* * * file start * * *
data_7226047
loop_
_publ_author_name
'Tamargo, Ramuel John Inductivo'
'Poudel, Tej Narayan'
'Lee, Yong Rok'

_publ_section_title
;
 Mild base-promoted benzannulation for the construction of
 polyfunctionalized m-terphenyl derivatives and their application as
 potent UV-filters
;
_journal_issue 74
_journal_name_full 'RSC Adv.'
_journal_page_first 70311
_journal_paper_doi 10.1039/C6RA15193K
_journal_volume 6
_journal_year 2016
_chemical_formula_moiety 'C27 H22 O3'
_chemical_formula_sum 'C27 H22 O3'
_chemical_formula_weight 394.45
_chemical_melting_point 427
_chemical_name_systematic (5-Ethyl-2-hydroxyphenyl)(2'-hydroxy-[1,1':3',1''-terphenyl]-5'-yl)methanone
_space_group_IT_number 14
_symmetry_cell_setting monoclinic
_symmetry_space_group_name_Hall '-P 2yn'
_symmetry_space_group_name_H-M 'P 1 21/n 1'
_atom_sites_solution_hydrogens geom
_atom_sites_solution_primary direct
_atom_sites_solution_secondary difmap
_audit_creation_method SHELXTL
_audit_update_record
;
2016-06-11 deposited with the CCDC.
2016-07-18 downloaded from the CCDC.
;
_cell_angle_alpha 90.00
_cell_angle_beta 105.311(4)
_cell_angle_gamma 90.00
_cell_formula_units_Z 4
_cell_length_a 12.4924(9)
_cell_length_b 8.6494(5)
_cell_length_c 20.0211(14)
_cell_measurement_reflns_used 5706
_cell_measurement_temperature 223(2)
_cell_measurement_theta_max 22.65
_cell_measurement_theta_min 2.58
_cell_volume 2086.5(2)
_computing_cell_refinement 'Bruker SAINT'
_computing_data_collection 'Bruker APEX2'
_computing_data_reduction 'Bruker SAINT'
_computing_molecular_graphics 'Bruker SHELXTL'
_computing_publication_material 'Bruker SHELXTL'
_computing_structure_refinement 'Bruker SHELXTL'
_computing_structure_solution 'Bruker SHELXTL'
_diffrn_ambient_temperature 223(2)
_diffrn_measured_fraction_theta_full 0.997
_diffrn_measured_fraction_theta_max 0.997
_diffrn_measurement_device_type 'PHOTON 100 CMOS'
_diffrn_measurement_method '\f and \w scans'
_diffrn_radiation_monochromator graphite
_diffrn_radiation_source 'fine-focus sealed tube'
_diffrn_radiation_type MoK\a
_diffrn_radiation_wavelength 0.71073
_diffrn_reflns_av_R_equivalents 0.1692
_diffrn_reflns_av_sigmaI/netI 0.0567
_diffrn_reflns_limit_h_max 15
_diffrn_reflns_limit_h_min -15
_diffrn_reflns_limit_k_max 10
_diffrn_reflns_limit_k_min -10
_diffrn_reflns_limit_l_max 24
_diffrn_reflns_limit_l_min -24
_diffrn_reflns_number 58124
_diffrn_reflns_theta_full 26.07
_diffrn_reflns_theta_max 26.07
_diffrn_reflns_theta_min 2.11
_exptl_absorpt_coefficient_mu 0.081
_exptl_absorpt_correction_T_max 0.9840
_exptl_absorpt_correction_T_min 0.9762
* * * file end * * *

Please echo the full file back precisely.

data_7226047
loop_
_publ_author_name
'Tamargo, Ramuel John Inductivo'
'Poudel, Tej Narayan'
'Lee, Yong Rok'

_publ_section_title
;
 Mild base-promoted benzannulation for the construction of
 polyfunctionalized m-terphenyl derivatives and their application as
 potent UV-filters
;
_journal_issue 74
_journal_name_full 'RSC Adv.'
_journal_page_first 70311
_journal_paper_doi 10.1039/C6RA15193K
_journal_volume 6
_journal_year 2016
_chemical_formula_moiety 'C27 H22 O3'
_chemical_formula_sum 'C27 H22 O3'
_chemical_formula_weight 394.45
_chemical_melting_point 427
_chemical_name_systematic (5-Ethyl-2-hydroxyphenyl)(2'-hydroxy-[1,1':3',1''-terphenyl]-5'-yl)methanone
_space_group_IT_number 14
_symmetry_cell_setting monoclinic
_symmetry_space_group_name_Hall '-P 2yn'
_symmetry_space_group_name_H-M 'P 1 21/n 1'
_atom_sites_solution_hydrogens geom
_atom_sites_solution_primary direct
_atom_sites_solution_secondary difmap
_audit_creation_method SHELXTL
_audit_update_record
;
2016-06-11 deposited with the CCDC.
2016-07-18 downloaded from the CCDC.
;
_cell_angle_alpha 90.00
_cell_angle_beta 105.311(4)
_cell_angle_gamma 90.00
_cell_formula_units_Z 4
_cell_length_a 12.4924(9)
_cell_length_b 8.6494(5)
_cell_length_c 20.0211(14)
_cell_measurement_reflns_used 5706
_cell_measurement_temperature 223(2)
_cell_measurement_theta_max 22.65
_cell_measurement_theta_min 2.58
_cell_volume 2086.5(2)
_computing_cell_refinement 'Bruker SAINT'
_computing_data_collection 'Bruker APEX2'
_computing_data_reduction 'Bruker SAINT'
_computing_molecular_graphics 'Bruker SHELXTL'
_computing_publication_material 'Bruker SHELXTL'
_computing_structure_refinement 'Bruker SHELXTL'
_computing_structure_solution 'Bruker SHELXTL'
_diffrn_ambient_temperature 223(2)
_diffrn_measured_fraction_theta_full 0.997
_diffrn_measured_fraction_theta_max 0.997
_diffrn_measurement_device_type 'PHOTON 100 CMOS'
_diffrn_measurement_method '\f and \w scans'
_diffrn_radiation_monochromator graphite
_diffrn_radiation_source 'fine-focus sealed tube'
_diffrn_radiation_type MoK\a
_diffrn_radiation_wavelength 0.71073
_diffrn_reflns_av_R_equivalents 0.1692
_diffrn_reflns_av_sigmaI/netI 0.0567
_diffrn_reflns_limit_h_max 15
_diffrn_reflns_limit_h_min -15
_diffrn_reflns_limit_k_max 10
_diffrn_reflns_limit_k_min -10
_diffrn_reflns_limit_l_max 24
_diffrn_reflns_limit_l_min -24
_diffrn_reflns_number 58124
_diffrn_reflns_theta_full 26.07
_diffrn_reflns_theta_max 26.07
_diffrn_reflns_theta_min 2.11
_exptl_absorpt_coefficient_mu 0.081
_exptl_absorpt_correction_T_max 0.9840
_exptl_absorpt_correction_T_min 0.9762